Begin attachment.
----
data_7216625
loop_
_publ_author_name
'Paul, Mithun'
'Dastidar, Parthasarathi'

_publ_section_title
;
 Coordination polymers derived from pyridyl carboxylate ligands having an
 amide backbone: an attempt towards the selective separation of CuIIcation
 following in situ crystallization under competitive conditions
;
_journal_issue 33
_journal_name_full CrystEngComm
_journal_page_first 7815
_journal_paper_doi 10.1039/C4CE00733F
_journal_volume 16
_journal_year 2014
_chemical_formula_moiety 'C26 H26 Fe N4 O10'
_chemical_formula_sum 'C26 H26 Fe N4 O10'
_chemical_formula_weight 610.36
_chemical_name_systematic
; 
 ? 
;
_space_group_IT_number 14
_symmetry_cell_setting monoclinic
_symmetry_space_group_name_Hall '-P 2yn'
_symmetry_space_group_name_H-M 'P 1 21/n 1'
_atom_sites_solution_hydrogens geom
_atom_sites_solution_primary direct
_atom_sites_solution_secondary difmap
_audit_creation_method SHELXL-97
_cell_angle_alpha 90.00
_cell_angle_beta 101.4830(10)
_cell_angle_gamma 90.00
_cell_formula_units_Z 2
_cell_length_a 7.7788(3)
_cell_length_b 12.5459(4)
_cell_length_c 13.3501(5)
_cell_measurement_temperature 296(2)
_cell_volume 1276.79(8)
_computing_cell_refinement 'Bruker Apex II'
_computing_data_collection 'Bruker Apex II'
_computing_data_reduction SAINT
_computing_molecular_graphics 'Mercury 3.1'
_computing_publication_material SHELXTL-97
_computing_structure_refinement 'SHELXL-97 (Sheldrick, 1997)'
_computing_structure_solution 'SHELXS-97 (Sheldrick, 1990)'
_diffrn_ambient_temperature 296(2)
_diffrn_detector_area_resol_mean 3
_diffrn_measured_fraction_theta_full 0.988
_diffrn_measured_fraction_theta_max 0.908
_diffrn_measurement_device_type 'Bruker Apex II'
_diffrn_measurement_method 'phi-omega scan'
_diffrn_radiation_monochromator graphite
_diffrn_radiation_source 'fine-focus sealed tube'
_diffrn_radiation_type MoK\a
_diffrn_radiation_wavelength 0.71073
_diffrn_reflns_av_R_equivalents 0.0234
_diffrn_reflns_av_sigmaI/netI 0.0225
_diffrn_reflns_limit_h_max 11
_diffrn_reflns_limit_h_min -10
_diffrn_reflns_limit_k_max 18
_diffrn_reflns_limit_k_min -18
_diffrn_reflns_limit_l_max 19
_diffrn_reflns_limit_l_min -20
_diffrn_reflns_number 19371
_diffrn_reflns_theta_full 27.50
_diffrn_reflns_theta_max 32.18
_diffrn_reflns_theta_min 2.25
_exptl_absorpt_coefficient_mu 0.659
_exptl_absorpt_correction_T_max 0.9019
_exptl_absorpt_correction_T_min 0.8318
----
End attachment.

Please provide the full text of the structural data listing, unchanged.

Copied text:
data_7216625
loop_
_publ_author_name
'Paul, Mithun'
'Dastidar, Parthasarathi'

_publ_section_title
;
 Coordination polymers derived from pyridyl carboxylate ligands having an
 amide backbone: an attempt towards the selective separation of CuIIcation
 following in situ crystallization under competitive conditions
;
_journal_issue 33
_journal_name_full CrystEngComm
_journal_page_first 7815
_journal_paper_doi 10.1039/C4CE00733F
_journal_volume 16
_journal_year 2014
_chemical_formula_moiety 'C26 H26 Fe N4 O10'
_chemical_formula_sum 'C26 H26 Fe N4 O10'
_chemical_formula_weight 610.36
_chemical_name_systematic
; 
 ? 
;
_space_group_IT_number 14
_symmetry_cell_setting monoclinic
_symmetry_space_group_name_Hall '-P 2yn'
_symmetry_space_group_name_H-M 'P 1 21/n 1'
_atom_sites_solution_hydrogens geom
_atom_sites_solution_primary direct
_atom_sites_solution_secondary difmap
_audit_creation_method SHELXL-97
_cell_angle_alpha 90.00
_cell_angle_beta 101.4830(10)
_cell_angle_gamma 90.00
_cell_formula_units_Z 2
_cell_length_a 7.7788(3)
_cell_length_b 12.5459(4)
_cell_length_c 13.3501(5)
_cell_measurement_temperature 296(2)
_cell_volume 1276.79(8)
_computing_cell_refinement 'Bruker Apex II'
_computing_data_collection 'Bruker Apex II'
_computing_data_reduction SAINT
_computing_molecular_graphics 'Mercury 3.1'
_computing_publication_material SHELXTL-97
_computing_structure_refinement 'SHELXL-97 (Sheldrick, 1997)'
_computing_structure_solution 'SHELXS-97 (Sheldrick, 1990)'
_diffrn_ambient_temperature 296(2)
_diffrn_detector_area_resol_mean 3
_diffrn_measured_fraction_theta_full 0.988
_diffrn_measured_fraction_theta_max 0.908
_diffrn_measurement_device_type 'Bruker Apex II'
_diffrn_measurement_method 'phi-omega scan'
_diffrn_radiation_monochromator graphite
_diffrn_radiation_source 'fine-focus sealed tube'
_diffrn_radiation_type MoK\a
_diffrn_radiation_wavelength 0.71073
_diffrn_reflns_av_R_equivalents 0.0234
_diffrn_reflns_av_sigmaI/netI 0.0225
_diffrn_reflns_limit_h_max 11
_diffrn_reflns_limit_h_min -10
_diffrn_reflns_limit_k_max 18
_diffrn_reflns_limit_k_min -18
_diffrn_reflns_limit_l_max 19
_diffrn_reflns_limit_l_min -20
_diffrn_reflns_number 19371
_diffrn_reflns_theta_full 27.50
_diffrn_reflns_theta_max 32.18
_diffrn_reflns_theta_min 2.25
_exptl_absorpt_coefficient_mu 0.659
_exptl_absorpt_correction_T_max 0.9019
_exptl_absorpt_correction_T_min 0.8318